7. What did you do to meet people and integrate in your new home?
I think we opened our restaurant to meet people.  Americans can sniff out Mexican food no matter which country they’re in.  Since opening, we have met amazing Panamanian and expat friends from all over the world which has really given us a social life again.  Before that, it was just the hubs and I against the jungle.

8. What custom/ habits do you find most strange about your adopted culture?

The average Panamanian makes about $350 - $400 per month, yet we always see the malls packed and the locals walking around with a ton of bags in tow full of their purchases.  Perplexing, I know.

9. What is a myth about your adopted country?
That the Panama hat comes from Panama.  Well, they are made here, but they’re originally from Ecuador.  To be honest, I don’t think anyone knows why these are called Panama hats.  I’ve Googled to no avail.

10. What advice would you give other expats?
Rent for at least 3 to 6 month before purchasing.  Buying before experiencing your new town as a resident might leave you disappointed and with a large amount of cash tied up into a property.  Rent in Panama is cheap too.  We come across single family homes (3 bedroom/2 bath) renting from $250 and up.  A lot are fully furnished too!  

Learn the language.  Just because people moved to the states and didn’t learn English doesn’t make it okay to return the favor.  Besides, you’re missing out on really experiencing your new environment with the language barrier.  Think about all the jokes you’ve laughed at that probably weren’t even funny.

And remember, you're not in Kansas anymore so don't compare everything to Kansas, especially if you’ve never been to Kansas.  You'll be much happier, I promise!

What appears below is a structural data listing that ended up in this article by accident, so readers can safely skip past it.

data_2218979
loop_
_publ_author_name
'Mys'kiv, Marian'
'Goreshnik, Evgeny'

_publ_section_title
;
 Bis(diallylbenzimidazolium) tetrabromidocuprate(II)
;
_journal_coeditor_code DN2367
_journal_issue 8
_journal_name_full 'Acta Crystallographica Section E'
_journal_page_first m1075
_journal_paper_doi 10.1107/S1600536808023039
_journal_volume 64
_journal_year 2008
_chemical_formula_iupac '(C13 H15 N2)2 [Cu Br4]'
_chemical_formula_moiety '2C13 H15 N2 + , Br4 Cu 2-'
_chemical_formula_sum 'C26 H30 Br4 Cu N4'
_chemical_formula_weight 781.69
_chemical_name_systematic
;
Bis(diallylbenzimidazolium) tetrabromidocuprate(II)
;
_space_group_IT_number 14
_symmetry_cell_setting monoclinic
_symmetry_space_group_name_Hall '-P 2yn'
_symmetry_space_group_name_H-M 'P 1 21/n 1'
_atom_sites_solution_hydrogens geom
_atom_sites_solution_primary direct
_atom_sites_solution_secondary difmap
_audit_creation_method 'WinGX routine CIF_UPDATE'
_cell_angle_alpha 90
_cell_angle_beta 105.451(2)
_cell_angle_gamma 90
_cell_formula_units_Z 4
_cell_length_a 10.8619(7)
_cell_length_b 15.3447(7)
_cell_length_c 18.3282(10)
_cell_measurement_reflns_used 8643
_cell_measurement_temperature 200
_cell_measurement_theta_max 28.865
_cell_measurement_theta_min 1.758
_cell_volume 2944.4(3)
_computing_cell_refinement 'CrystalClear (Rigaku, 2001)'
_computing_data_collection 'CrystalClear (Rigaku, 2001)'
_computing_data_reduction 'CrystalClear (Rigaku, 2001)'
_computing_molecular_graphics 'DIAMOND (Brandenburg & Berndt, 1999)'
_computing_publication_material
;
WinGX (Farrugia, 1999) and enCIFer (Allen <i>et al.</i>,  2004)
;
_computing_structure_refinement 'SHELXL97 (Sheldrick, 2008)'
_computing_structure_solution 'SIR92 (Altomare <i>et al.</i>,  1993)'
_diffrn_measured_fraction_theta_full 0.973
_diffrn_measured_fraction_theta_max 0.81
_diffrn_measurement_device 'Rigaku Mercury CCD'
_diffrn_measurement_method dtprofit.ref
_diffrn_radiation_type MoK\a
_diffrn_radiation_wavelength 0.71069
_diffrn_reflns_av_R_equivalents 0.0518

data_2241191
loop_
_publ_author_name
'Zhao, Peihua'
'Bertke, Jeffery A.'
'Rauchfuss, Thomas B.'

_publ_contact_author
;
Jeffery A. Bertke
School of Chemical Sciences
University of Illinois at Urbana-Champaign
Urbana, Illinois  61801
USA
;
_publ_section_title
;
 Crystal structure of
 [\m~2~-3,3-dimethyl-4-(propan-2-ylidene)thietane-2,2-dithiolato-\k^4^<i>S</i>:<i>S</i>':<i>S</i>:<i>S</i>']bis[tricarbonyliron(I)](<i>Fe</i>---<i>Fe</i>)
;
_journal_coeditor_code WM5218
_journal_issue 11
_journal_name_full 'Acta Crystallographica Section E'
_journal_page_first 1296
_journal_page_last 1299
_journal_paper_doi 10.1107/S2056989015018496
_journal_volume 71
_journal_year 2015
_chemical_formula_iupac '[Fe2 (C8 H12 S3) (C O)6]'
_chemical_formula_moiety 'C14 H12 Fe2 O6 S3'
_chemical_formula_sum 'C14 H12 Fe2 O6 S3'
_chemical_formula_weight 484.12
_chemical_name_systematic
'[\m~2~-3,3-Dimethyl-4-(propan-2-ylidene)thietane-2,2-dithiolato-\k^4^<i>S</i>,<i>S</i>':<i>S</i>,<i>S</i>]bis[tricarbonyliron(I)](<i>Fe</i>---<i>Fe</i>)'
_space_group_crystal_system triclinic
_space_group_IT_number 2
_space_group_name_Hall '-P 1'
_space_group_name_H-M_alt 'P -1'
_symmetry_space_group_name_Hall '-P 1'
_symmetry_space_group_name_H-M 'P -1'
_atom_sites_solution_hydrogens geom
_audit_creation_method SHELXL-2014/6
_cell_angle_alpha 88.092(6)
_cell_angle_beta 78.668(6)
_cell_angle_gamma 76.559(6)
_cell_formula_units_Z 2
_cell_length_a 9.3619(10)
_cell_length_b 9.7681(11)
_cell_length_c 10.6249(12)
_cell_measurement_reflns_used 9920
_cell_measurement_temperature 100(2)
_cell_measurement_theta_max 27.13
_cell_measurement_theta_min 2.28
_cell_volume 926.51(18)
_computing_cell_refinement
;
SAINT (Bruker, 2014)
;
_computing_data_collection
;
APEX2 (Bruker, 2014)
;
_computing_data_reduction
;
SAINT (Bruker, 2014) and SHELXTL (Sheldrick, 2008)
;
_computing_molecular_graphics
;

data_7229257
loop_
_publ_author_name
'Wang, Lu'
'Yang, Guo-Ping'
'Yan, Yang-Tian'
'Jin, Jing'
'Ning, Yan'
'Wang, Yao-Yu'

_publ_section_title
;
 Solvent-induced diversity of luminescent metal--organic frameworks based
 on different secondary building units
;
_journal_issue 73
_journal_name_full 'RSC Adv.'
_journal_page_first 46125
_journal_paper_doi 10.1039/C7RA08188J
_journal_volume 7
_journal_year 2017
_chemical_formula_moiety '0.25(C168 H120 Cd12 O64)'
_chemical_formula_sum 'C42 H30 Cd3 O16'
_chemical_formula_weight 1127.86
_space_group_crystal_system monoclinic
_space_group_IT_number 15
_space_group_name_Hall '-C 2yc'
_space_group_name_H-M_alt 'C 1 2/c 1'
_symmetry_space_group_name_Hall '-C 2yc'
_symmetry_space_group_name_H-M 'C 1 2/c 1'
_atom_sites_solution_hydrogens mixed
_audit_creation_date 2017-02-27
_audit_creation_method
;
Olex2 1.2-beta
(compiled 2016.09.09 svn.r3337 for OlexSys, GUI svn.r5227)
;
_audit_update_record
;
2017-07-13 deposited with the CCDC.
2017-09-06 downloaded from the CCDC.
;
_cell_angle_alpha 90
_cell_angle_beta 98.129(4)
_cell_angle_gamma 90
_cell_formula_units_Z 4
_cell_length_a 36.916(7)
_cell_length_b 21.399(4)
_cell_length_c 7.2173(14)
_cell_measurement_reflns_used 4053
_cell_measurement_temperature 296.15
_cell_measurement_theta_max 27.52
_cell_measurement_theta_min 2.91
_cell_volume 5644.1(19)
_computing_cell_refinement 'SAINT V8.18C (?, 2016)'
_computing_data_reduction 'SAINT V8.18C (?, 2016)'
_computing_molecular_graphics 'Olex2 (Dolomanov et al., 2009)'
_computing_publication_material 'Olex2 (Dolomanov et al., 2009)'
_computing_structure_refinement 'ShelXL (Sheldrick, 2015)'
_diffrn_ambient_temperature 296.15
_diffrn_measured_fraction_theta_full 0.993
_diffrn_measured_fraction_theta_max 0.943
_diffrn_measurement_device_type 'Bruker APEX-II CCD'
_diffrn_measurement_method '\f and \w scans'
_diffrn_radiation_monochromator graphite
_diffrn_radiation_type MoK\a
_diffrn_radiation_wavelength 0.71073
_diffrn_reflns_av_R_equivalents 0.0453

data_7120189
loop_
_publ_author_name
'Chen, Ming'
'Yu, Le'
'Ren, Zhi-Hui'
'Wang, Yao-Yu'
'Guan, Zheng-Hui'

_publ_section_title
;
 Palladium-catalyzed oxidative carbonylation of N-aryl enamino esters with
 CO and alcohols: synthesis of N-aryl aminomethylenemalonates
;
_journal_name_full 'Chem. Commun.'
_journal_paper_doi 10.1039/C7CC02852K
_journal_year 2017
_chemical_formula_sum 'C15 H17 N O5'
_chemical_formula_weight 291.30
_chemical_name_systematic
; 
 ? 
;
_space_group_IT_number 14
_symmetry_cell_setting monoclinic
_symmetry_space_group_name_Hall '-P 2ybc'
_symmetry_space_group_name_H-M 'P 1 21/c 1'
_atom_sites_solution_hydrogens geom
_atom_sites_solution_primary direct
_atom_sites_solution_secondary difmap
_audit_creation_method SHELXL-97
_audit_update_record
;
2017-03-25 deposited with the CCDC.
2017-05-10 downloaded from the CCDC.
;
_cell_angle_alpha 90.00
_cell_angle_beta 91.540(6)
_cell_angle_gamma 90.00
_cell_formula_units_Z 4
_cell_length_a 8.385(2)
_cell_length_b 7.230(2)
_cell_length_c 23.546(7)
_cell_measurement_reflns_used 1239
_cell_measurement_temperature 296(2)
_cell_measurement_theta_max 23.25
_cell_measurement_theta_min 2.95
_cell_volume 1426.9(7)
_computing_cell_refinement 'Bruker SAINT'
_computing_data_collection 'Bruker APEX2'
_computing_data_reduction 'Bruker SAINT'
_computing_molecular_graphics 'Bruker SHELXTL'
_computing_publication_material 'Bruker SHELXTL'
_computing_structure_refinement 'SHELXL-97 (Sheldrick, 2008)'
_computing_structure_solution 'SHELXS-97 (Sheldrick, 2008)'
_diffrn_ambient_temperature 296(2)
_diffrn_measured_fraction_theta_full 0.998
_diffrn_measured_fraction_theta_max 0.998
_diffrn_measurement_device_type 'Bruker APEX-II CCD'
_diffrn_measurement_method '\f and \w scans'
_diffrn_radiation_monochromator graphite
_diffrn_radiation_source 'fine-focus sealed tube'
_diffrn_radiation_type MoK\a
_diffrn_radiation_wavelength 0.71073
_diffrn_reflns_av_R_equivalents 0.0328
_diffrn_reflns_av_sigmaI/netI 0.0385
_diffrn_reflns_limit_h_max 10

11. When and why did you start your blog?
I started my blog in February 2011, about a month after our move to Panama.  It shares our fun, and sometimes not so fun, experiences as expats that didn’t move for retirement or a job abroad.  I have even been known to post a useful thing or two.
xpat escape horse
12.  How has the blog been beneficial?
It’s another useful tool in keeping up with friends and family.  We have even been able to provide helpful information for those considering the move to Panama and to others that have already moved here.

Blog Link

 

Stephanie's blog, Xpat Escape

 

Find out more about being an expat with Easy Expat's

Panama Resources

 

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Panama hats [Reply]

It sounds like you made a great decision to move to Panama. Especially to me right now because I am sitting here in Moldova, Eastern Europe and this morning it was -20C (-7F)!

Ecuador's "Panama" hats came to Panama by ordinary trade, and then became fashionable in the US and Europe after they were "discovered" in Panama where they were worn by canal workers as well as dignitaries. Since they were "discovered" by Europeans and Americans in Panama, and then ordered and shipped from Panama, they were called Panama hats.

Panama, of course, got them from Ecuador.

I was in Ecuador a year ago or so, and it's a fabulous country!

Good luck in Panama!

  Miss Footloose | Life in the Expat Lane   02 Feb 2012, 13:04

Panama Hats [Reply]

Miss Footloose!

I couldn't imagine ever enduring another winter that requires coats again and I've never experienced weather that cold! Yikes!!

And thanks for the history on the hats :)

  MeanderingMiss   04 Feb 2012, 20:37